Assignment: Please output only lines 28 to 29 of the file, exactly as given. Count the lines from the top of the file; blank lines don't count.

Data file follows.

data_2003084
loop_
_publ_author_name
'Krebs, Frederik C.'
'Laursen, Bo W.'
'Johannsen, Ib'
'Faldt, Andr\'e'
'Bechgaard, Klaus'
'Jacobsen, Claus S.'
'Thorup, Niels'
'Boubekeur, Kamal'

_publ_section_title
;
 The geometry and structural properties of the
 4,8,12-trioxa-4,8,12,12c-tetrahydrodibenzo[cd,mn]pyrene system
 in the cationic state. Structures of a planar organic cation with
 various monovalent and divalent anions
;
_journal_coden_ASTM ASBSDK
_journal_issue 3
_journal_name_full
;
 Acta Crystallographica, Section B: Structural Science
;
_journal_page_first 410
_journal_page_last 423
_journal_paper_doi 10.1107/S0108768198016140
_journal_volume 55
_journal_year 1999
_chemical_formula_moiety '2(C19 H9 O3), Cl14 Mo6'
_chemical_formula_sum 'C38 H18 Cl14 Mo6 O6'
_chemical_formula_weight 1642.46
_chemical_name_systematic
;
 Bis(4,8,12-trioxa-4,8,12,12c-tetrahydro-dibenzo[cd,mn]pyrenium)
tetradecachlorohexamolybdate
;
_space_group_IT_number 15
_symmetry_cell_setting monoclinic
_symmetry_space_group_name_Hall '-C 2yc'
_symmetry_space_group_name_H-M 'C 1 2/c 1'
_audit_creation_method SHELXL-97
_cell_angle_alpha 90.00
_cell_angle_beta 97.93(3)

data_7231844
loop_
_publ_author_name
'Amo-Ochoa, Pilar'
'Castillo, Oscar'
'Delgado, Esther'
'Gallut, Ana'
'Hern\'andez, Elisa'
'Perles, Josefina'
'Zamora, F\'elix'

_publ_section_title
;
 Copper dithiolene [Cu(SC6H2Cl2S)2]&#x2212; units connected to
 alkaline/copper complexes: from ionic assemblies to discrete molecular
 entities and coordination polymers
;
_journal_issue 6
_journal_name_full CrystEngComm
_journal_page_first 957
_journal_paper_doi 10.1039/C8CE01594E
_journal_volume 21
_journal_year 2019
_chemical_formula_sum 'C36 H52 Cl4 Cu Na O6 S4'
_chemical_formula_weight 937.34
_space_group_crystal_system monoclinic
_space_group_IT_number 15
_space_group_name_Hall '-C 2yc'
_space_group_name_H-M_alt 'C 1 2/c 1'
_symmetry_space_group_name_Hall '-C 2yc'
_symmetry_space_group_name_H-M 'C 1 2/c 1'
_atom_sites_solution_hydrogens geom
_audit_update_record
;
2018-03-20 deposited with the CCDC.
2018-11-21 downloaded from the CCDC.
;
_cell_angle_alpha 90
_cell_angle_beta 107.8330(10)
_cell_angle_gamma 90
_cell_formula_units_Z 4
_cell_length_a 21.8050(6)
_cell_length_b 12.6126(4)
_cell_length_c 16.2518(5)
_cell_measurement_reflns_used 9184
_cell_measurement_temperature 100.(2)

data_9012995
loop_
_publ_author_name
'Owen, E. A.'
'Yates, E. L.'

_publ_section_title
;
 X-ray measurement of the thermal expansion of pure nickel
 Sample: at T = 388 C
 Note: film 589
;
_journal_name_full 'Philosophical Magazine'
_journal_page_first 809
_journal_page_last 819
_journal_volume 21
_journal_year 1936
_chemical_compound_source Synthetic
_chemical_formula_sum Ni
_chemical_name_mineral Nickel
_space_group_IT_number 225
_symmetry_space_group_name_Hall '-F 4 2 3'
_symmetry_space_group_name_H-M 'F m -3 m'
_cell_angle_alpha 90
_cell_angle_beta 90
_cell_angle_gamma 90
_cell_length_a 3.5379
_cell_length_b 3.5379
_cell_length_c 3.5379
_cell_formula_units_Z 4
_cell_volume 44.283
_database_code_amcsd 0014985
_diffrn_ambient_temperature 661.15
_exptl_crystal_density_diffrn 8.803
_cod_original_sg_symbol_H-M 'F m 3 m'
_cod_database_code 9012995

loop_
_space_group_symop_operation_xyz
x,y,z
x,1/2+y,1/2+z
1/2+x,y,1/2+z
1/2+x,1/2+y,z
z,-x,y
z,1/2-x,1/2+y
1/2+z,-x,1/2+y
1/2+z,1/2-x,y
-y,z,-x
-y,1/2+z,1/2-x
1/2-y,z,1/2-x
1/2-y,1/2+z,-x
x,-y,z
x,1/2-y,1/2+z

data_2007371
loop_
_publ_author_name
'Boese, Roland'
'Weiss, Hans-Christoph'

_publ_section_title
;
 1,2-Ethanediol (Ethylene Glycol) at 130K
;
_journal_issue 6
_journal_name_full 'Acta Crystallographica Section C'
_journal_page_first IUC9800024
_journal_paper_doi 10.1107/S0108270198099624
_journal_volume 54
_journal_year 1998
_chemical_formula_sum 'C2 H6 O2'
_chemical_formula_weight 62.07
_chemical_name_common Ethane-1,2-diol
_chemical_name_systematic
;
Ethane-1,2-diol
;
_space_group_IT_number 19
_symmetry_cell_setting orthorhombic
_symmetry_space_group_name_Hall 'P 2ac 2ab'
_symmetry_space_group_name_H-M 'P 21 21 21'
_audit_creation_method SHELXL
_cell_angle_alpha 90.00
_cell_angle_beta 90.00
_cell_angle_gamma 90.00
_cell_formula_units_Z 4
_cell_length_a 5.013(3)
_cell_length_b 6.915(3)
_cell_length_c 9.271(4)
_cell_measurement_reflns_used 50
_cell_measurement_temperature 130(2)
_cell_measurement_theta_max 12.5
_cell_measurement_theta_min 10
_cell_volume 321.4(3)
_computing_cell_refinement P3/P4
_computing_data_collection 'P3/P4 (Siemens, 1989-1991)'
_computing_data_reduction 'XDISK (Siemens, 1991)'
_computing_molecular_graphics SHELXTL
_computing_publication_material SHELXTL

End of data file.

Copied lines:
_journal_volume 55
_journal_year 1999